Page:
Dogs will usually put on weight after they develop arthritis due to the lack of motion and regular exercise. Not only is this weight gain a problem for their general health, but it also worsens the effects of arthritis, creating a vicious cycle. Dogs with arthritis might also show signs of being more irritable or aggressive, possibly even biting. This happens because of their increased pain, and is not necessarily directed at you, the pet owner.
Your dog might also lick the affected joints, or try to avoid walking on certain legs if they're in pain. If you notice any of these symptoms in your dog, it's vitally important that you take your pet to a vet as soon as possible. The first reason being, of course, that you want to get their arthritis under control as quickly as possible. But more importantly, you want to be completely sure that arthritis is, in fact, the root of the problem. Always get a professional vet's opinion when you notice your dog struggling.
Managing Arthritis In DogsIt's important to note that arthritis can't be cured. Once a dog has arthritis, they will always have arthritis. So instead, your job as a pet owner will be to reduce the symptoms and manage the development of the disease as much as possible. To manage this, there are two areas that you need to approach: Pain and inflammation.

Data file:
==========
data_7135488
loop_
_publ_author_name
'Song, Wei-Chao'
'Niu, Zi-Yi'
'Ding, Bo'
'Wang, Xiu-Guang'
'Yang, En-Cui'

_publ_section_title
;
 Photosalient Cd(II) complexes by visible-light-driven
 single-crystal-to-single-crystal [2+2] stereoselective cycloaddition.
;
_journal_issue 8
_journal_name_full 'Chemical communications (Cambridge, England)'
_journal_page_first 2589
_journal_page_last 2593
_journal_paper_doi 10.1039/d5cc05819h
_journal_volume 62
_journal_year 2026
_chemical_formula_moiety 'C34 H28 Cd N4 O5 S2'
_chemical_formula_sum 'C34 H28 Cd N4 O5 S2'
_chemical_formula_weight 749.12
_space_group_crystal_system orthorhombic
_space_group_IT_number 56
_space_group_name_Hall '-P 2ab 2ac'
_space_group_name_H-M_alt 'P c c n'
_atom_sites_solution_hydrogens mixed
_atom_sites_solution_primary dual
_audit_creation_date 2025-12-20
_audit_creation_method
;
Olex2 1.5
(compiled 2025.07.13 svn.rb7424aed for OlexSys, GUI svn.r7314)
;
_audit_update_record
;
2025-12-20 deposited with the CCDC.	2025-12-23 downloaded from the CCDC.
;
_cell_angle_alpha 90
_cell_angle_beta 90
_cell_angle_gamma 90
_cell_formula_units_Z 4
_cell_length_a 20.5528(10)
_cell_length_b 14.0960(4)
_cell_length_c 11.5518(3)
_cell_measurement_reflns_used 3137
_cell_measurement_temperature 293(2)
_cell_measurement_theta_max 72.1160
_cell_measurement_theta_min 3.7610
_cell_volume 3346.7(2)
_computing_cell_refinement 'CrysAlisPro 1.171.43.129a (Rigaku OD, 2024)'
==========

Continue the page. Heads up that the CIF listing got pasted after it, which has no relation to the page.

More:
The pain factor is fairly obvious; the more pain your dog is in, the less likely they are to move, and the worse their symptoms will get. And besides, being in pain is no fun for anyone. You can use medications to treat your pet's pain, as well as modify their environment to make it as comfortable as possible. This could include adding carpet and rugs, putting ramps over steps, and giving them pillows and dog beds throughout the house.
The second and most important aspect that your dog will have to overcome is inflammation. Inflammation is the immune system's defense against foreign bodies in your dog's body. Your immune system sends chemicals to the area where it believes the foreign bodies are, causing swelling, redness, warmth, and a bit of damage. In cases of arthritis, your body is having an inflammatory response where one isn't needed, meaning that the chemicals are attacking the joint cartilage instead of a physiological threat.
If you are going to keep your dog's arthritis under control, you need to manage this inflammatory response as well as the pain your dog experiences.
Pain RelieversThe most common method of treating arthritis is through pain relievers, and the most commonly used pain relievers are NSAIDs. NSAIDs, or non-steroidal anti-inflammatory drugs, help treat both the pain and inflammation caused by arthritis. They work by suppressing the chemicals that your dog's body normally produces during an inflammatory response while also alleviating most of the pain associated with arthritis.